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Working with Maps on Your iPad

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In this lesson, you learn how to use the Maps app to find your current location and how to use the built-in compass and Street View. You also learn how to navigate different map views, use the Traffic overlay, and get directions.
This chapter is from the book

Getting the Most Out of Maps

Mapping is one of the most exciting apps on your iPad. It does have a few potentially frustrating pitfalls, but less so if you are aware and can watch out for them.

Here are a few iPad and digital mapping basics to help you get the most out of maps:

  • Your current location is calculated using data from Wi-Fi sources and, if you have a Wi-Fi+3G iPad, cellphone towers. You must be online to use Maps.
  • Wi-Fi source information may not be very accurate for hotspots that cover a large area, and GPS, for those who have a Wi-Fi+3G iPad, is sometimes inaccurate. As a result, your current location information may not be fully accurate. For best results, enter your starting point's address directly into the Maps app if needed; then follow the instructions carefully to stay on track, even if you have 3G and a live Internet connection throughout the trip.
  • Online maps are constructed from a wide range of different data sources with varying degrees of age and accuracy. Don't be too surprised if you're told to drive the wrong way on a one-way street, or to take a long walk on a short pier, or to cross an international border to visit the drugstore—and be sure not to do it!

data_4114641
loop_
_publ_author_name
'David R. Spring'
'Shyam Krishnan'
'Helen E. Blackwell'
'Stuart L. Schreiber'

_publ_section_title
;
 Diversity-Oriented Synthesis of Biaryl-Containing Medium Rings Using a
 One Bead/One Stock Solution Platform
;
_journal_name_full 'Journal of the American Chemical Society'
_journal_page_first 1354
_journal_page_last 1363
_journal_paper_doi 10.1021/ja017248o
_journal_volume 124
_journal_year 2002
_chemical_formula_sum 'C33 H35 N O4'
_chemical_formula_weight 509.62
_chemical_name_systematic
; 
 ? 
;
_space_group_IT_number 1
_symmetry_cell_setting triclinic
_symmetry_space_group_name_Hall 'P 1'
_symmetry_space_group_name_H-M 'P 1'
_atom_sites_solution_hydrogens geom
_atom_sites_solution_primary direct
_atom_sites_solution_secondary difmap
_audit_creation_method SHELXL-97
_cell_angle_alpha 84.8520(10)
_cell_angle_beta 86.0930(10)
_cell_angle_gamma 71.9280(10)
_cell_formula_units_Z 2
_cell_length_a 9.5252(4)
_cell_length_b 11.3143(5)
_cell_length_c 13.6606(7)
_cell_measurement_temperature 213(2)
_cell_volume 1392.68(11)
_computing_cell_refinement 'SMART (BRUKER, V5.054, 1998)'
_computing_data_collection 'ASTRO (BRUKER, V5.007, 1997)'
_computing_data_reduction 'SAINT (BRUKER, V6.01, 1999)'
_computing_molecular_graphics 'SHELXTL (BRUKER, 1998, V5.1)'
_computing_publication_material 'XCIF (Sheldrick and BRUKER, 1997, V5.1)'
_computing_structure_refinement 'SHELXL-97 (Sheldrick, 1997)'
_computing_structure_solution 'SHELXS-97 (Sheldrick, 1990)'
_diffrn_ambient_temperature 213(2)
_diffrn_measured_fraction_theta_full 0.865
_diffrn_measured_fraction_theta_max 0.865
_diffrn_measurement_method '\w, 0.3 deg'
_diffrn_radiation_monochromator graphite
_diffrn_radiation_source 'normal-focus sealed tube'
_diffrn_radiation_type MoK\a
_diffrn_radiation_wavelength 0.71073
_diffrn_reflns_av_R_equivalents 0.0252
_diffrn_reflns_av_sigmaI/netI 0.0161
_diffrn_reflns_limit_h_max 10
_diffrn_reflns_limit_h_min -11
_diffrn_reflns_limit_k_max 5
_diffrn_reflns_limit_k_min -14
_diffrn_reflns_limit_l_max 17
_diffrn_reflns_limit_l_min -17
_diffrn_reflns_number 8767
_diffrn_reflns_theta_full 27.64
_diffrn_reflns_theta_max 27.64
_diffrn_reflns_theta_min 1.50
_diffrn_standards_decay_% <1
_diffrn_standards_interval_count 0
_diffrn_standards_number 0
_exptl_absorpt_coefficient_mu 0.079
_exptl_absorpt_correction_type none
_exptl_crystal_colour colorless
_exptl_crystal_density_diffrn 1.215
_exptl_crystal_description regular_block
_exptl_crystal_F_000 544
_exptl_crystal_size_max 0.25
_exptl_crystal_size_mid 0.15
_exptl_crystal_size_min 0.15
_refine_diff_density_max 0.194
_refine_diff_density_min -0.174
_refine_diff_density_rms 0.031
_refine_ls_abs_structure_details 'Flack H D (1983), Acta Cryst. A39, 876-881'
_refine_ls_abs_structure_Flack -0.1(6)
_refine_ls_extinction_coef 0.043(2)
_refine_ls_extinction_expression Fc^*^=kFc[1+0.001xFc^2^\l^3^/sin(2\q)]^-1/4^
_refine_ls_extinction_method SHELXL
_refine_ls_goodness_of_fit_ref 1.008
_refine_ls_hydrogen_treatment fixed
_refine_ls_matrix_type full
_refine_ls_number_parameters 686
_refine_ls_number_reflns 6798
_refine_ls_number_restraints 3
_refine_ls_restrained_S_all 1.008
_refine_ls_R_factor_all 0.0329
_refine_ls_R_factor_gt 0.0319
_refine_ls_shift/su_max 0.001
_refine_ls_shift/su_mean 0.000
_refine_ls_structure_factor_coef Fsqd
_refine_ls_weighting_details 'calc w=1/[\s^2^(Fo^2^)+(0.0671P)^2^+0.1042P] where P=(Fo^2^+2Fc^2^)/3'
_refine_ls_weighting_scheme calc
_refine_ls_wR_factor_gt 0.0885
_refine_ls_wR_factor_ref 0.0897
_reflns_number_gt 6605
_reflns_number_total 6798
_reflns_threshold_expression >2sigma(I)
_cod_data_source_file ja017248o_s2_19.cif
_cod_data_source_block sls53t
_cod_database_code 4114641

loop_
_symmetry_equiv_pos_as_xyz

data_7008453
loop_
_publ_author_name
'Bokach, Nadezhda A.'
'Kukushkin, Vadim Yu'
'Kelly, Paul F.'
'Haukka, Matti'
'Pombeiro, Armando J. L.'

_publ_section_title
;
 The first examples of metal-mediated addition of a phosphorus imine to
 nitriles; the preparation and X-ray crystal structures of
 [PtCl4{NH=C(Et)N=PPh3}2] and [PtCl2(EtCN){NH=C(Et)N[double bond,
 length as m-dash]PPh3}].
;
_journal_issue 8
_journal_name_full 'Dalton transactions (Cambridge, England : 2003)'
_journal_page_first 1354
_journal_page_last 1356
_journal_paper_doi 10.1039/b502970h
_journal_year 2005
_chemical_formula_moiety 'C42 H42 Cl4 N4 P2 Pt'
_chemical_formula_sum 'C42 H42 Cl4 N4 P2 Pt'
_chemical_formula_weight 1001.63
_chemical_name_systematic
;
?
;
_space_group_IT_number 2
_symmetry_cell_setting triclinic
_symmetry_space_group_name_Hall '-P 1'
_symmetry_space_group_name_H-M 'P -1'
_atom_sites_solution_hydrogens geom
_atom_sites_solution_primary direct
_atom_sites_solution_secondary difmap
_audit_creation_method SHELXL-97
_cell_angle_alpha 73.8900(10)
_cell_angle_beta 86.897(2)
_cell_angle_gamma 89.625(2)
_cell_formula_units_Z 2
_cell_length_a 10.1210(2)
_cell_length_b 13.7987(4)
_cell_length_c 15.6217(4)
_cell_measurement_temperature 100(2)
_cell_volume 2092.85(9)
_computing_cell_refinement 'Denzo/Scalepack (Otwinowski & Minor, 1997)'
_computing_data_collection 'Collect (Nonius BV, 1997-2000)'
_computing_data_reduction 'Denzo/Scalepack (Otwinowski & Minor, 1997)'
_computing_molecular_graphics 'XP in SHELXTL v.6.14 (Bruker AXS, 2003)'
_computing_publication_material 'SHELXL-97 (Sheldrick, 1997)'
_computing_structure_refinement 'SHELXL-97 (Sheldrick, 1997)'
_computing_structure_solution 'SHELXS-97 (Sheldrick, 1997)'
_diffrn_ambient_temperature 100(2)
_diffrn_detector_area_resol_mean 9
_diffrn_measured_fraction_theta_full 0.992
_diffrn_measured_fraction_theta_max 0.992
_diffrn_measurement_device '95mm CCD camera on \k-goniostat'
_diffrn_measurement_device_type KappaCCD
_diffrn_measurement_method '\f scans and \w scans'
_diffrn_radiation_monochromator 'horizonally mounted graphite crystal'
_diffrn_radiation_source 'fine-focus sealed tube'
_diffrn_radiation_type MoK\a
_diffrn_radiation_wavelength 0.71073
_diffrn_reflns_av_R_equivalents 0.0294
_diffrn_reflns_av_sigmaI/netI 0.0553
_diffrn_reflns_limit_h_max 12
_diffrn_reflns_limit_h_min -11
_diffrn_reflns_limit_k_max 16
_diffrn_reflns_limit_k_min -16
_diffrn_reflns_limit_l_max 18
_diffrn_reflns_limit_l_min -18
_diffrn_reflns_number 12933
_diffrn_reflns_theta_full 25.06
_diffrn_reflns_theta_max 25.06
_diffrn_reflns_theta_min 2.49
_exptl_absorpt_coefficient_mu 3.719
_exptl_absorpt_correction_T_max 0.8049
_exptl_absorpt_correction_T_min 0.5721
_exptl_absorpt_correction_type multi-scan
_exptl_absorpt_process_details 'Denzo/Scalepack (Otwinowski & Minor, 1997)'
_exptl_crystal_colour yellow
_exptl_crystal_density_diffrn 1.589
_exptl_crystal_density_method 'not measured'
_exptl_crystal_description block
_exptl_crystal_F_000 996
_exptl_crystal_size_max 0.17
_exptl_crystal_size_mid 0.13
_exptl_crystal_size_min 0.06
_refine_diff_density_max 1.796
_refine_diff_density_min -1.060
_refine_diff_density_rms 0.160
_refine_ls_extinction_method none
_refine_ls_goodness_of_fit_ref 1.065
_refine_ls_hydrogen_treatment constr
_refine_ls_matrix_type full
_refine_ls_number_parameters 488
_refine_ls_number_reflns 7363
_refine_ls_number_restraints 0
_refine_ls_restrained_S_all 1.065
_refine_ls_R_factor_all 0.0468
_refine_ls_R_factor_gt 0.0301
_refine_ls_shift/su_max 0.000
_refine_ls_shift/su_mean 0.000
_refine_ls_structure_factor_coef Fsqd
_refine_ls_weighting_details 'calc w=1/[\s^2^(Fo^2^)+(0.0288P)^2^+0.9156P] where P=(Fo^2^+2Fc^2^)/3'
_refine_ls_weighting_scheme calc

• Traffic information on digital maps is spotty; and many of the things you really want to know—such as how long a traffic jam will last—can't be answered by a computer.

There are many great things about using the iPad for mapping. Let's look at some of the benefits:

  • It's functional when on the move. There's a lot of functionality for free with a live Internet connection (you'll need 3G when you're on the move). Finding your location, getting turn-by-turn directions, and adding support for geographically aware social networking are all at your fingertips.
  • It's functional at a Wi-Fi hotspot. There's still a lot you can do when you're not on the move if you have a live Internet connection. You can look at maps, use Street View, get and save directions, and get local business information.
  • It's easy to use. The size and direct tactile input of the iPad are very well suited for use with online mapping, and the maps displayed look spectacular.

Follow the instructions in this lesson to get the most out of your mapping experience on iPad.

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